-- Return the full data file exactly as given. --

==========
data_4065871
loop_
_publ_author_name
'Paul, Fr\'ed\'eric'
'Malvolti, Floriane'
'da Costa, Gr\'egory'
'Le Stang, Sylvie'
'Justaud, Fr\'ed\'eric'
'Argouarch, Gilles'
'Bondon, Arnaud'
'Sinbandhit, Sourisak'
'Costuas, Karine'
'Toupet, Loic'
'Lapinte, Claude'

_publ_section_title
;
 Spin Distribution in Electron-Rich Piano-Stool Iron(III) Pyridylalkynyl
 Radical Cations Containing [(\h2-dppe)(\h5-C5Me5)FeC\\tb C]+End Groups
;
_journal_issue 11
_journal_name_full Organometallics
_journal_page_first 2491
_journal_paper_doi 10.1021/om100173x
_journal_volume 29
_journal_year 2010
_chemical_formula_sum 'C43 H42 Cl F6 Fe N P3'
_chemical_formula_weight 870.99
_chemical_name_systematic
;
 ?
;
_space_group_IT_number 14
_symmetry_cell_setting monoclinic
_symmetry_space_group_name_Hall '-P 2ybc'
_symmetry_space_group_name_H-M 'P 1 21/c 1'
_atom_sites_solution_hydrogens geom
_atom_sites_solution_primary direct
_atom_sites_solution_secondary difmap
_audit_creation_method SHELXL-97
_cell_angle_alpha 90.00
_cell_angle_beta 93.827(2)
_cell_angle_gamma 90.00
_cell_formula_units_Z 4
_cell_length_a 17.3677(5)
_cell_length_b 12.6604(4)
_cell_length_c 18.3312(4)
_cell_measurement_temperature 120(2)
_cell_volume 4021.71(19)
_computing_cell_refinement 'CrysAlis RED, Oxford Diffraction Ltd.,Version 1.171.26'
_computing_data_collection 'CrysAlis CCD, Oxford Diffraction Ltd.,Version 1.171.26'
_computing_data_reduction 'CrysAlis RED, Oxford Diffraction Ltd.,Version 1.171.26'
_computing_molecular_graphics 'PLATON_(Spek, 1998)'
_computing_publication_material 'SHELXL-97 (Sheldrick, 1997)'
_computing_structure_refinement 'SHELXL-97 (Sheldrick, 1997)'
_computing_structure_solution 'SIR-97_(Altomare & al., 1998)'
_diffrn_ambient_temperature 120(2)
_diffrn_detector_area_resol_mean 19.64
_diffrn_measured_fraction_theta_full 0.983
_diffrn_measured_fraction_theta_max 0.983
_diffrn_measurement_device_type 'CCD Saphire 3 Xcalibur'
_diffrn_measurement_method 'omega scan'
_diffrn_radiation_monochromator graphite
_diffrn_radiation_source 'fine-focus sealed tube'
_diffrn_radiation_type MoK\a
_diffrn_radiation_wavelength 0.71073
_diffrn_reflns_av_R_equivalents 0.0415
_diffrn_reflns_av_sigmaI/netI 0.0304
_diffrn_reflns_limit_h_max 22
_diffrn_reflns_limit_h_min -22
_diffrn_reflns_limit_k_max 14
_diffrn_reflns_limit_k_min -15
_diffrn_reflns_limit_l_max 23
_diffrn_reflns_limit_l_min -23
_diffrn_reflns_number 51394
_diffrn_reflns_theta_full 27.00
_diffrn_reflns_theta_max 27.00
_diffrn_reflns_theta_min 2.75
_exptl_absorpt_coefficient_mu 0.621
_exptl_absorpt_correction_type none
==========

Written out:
data_4065871
loop_
_publ_author_name
'Paul, Fr\'ed\'eric'
'Malvolti, Floriane'
'da Costa, Gr\'egory'
'Le Stang, Sylvie'
'Justaud, Fr\'ed\'eric'
'Argouarch, Gilles'
'Bondon, Arnaud'
'Sinbandhit, Sourisak'
'Costuas, Karine'
'Toupet, Loic'
'Lapinte, Claude'

_publ_section_title
;
 Spin Distribution in Electron-Rich Piano-Stool Iron(III) Pyridylalkynyl
 Radical Cations Containing [(\h2-dppe)(\h5-C5Me5)FeC\\tb C]+End Groups
;
_journal_issue 11
_journal_name_full Organometallics
_journal_page_first 2491
_journal_paper_doi 10.1021/om100173x
_journal_volume 29
_journal_year 2010
_chemical_formula_sum 'C43 H42 Cl F6 Fe N P3'
_chemical_formula_weight 870.99
_chemical_name_systematic
;
 ?
;
_space_group_IT_number 14
_symmetry_cell_setting monoclinic
_symmetry_space_group_name_Hall '-P 2ybc'
_symmetry_space_group_name_H-M 'P 1 21/c 1'
_atom_sites_solution_hydrogens geom
_atom_sites_solution_primary direct
_atom_sites_solution_secondary difmap
_audit_creation_method SHELXL-97
_cell_angle_alpha 90.00
_cell_angle_beta 93.827(2)
_cell_angle_gamma 90.00
_cell_formula_units_Z 4
_cell_length_a 17.3677(5)
_cell_length_b 12.6604(4)
_cell_length_c 18.3312(4)
_cell_measurement_temperature 120(2)
_cell_volume 4021.71(19)
_computing_cell_refinement 'CrysAlis RED, Oxford Diffraction Ltd.,Version 1.171.26'
_computing_data_collection 'CrysAlis CCD, Oxford Diffraction Ltd.,Version 1.171.26'
_computing_data_reduction 'CrysAlis RED, Oxford Diffraction Ltd.,Version 1.171.26'
_computing_molecular_graphics 'PLATON_(Spek, 1998)'
_computing_publication_material 'SHELXL-97 (Sheldrick, 1997)'
_computing_structure_refinement 'SHELXL-97 (Sheldrick, 1997)'
_computing_structure_solution 'SIR-97_(Altomare & al., 1998)'
_diffrn_ambient_temperature 120(2)
_diffrn_detector_area_resol_mean 19.64
_diffrn_measured_fraction_theta_full 0.983
_diffrn_measured_fraction_theta_max 0.983
_diffrn_measurement_device_type 'CCD Saphire 3 Xcalibur'
_diffrn_measurement_method 'omega scan'
_diffrn_radiation_monochromator graphite
_diffrn_radiation_source 'fine-focus sealed tube'
_diffrn_radiation_type MoK\a
_diffrn_radiation_wavelength 0.71073
_diffrn_reflns_av_R_equivalents 0.0415
_diffrn_reflns_av_sigmaI/netI 0.0304
_diffrn_reflns_limit_h_max 22
_diffrn_reflns_limit_h_min -22
_diffrn_reflns_limit_k_max 14
_diffrn_reflns_limit_k_min -15
_diffrn_reflns_limit_l_max 23
_diffrn_reflns_limit_l_min -23
_diffrn_reflns_number 51394
_diffrn_reflns_theta_full 27.00
_diffrn_reflns_theta_max 27.00
_diffrn_reflns_theta_min 2.75
_exptl_absorpt_coefficient_mu 0.621
_exptl_absorpt_correction_type none